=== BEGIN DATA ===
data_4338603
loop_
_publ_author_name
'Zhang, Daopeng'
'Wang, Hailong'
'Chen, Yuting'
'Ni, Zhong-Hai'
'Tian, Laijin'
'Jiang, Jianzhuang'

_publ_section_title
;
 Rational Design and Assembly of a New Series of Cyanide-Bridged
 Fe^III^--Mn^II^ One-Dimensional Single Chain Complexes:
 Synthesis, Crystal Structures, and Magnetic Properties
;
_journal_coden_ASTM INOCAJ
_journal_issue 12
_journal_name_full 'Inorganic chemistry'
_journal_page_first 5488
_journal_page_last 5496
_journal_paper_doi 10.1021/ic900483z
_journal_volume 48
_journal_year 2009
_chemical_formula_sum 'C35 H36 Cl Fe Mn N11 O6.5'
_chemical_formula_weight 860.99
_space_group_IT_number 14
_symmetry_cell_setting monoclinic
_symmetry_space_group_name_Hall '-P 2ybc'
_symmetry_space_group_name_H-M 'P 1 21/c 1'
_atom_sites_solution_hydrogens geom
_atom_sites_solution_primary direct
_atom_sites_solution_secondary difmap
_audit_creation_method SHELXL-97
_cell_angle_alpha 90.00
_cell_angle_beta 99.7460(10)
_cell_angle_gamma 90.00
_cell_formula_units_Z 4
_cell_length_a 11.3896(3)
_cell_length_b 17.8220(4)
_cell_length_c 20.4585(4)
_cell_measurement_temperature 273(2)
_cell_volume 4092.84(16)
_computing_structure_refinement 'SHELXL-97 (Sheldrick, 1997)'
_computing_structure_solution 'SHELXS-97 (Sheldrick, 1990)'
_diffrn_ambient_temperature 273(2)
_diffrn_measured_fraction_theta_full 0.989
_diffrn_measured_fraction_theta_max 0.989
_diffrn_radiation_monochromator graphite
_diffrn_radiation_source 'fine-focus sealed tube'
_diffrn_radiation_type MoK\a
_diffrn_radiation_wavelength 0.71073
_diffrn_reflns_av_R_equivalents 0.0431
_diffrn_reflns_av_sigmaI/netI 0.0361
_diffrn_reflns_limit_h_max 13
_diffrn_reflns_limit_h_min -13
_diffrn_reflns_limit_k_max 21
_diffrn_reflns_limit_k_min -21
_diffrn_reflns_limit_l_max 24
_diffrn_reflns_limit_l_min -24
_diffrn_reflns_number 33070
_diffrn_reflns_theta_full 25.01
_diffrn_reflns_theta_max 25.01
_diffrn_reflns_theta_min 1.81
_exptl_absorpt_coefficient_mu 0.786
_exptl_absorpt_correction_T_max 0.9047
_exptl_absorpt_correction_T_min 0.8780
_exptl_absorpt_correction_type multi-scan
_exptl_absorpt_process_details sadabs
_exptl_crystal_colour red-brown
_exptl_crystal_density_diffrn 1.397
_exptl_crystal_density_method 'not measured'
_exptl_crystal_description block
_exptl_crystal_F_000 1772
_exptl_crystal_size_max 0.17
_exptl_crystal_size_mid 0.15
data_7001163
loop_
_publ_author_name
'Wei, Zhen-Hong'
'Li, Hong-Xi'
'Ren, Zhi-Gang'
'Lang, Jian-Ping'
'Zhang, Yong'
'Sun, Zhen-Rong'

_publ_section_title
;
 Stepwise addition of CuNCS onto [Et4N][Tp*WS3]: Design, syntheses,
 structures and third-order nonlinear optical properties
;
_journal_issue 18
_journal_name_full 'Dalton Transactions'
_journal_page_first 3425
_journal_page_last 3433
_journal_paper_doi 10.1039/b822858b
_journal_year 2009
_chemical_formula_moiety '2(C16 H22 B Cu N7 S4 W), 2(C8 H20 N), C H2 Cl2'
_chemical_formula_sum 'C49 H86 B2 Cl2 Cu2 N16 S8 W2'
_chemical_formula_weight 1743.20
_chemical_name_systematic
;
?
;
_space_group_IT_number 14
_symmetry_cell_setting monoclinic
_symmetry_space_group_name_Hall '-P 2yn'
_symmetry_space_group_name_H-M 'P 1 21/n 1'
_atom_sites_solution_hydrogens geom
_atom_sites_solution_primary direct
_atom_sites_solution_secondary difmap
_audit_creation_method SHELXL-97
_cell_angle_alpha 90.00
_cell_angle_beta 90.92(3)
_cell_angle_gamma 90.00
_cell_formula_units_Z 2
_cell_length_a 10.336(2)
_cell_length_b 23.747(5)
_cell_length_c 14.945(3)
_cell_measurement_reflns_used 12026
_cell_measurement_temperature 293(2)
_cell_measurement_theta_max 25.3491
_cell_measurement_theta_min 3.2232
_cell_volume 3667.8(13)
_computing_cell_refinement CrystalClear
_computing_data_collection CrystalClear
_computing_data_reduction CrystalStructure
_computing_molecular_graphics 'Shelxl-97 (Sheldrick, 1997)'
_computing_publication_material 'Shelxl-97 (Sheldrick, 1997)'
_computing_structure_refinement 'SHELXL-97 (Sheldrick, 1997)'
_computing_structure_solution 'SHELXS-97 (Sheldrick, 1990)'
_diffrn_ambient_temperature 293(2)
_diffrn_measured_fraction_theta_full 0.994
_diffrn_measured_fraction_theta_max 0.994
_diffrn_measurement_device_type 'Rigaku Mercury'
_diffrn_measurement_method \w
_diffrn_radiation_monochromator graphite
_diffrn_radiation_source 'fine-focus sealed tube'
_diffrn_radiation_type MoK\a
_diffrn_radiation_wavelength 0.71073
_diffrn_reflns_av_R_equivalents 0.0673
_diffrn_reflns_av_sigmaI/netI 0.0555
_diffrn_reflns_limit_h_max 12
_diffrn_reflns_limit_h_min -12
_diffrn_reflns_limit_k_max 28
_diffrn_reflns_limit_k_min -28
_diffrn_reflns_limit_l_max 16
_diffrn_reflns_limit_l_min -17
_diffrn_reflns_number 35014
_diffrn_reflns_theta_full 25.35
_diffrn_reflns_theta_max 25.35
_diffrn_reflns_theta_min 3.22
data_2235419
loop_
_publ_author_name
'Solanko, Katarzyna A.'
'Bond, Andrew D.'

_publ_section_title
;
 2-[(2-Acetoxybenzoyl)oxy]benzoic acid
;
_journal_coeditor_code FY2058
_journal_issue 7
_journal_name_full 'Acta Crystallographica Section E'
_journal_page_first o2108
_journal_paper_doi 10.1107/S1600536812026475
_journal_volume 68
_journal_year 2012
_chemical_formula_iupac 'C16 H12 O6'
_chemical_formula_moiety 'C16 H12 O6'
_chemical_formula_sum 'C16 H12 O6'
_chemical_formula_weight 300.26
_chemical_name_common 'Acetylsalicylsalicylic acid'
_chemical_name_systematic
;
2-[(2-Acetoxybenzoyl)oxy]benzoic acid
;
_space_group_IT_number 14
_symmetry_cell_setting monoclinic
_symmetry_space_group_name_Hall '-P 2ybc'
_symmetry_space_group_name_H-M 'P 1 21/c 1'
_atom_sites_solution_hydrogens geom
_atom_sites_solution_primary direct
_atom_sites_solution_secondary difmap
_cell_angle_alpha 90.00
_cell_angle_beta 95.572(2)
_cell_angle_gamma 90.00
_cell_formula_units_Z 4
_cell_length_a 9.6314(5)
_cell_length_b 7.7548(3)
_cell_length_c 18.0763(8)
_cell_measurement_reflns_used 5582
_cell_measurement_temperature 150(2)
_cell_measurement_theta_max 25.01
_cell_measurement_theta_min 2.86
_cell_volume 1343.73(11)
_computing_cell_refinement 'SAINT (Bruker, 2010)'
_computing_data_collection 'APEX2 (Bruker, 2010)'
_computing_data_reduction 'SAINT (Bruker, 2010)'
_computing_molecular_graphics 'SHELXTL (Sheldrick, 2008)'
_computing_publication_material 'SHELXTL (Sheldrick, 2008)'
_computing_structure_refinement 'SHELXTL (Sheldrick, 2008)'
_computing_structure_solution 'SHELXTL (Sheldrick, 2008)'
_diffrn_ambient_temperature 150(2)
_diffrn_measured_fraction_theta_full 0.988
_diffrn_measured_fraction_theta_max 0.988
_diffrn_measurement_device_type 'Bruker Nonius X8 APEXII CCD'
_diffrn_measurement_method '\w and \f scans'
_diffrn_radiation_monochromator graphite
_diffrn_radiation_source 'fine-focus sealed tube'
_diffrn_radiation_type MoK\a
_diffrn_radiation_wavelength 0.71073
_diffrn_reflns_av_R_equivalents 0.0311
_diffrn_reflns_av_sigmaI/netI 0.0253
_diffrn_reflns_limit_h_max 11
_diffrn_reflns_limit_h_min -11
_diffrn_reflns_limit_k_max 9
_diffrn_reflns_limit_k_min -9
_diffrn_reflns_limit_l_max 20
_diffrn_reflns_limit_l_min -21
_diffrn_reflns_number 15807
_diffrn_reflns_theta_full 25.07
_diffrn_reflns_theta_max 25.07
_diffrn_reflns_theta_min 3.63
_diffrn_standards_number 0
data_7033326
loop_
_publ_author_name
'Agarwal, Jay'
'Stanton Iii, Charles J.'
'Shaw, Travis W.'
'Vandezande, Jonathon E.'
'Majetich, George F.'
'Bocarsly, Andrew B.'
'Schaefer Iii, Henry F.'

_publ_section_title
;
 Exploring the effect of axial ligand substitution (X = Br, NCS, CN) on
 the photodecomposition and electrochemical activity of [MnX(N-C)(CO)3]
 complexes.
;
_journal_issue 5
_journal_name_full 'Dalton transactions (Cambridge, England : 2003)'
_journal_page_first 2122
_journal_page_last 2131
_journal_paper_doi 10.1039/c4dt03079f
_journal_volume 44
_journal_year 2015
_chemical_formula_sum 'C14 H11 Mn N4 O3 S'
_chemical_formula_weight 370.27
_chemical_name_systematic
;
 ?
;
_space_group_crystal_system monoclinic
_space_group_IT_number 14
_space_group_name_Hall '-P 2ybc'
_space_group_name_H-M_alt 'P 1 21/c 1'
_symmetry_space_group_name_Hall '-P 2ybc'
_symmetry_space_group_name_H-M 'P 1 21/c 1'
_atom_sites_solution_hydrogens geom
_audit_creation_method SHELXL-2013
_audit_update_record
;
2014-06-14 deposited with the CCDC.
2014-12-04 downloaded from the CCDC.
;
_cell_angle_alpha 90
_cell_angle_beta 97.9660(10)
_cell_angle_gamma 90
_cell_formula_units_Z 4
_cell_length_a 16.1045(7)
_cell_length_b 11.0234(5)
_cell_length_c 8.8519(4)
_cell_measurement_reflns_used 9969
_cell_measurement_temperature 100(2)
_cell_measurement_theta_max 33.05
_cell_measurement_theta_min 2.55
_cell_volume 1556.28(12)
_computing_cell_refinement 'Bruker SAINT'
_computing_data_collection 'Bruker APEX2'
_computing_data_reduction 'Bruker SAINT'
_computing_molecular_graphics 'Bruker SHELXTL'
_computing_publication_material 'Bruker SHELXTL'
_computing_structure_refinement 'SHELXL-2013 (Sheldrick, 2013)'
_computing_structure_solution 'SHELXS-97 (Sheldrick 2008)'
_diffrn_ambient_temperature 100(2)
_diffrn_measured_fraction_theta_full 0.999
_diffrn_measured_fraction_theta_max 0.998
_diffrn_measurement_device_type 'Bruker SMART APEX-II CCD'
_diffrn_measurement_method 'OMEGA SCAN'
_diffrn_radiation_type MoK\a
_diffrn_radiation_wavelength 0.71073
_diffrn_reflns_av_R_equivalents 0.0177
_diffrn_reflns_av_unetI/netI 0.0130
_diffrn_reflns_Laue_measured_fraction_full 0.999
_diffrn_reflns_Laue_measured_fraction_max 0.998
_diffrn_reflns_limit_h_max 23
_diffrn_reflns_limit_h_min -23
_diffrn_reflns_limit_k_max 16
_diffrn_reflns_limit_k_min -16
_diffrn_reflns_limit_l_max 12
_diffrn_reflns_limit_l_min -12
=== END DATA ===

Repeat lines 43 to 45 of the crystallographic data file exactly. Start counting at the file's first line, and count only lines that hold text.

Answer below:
_computing_structure_refinement 'SHELXL-97 (Sheldrick, 1997)'
_computing_structure_solution 'SHELXS-97 (Sheldrick, 1990)'
_diffrn_ambient_temperature 273(2)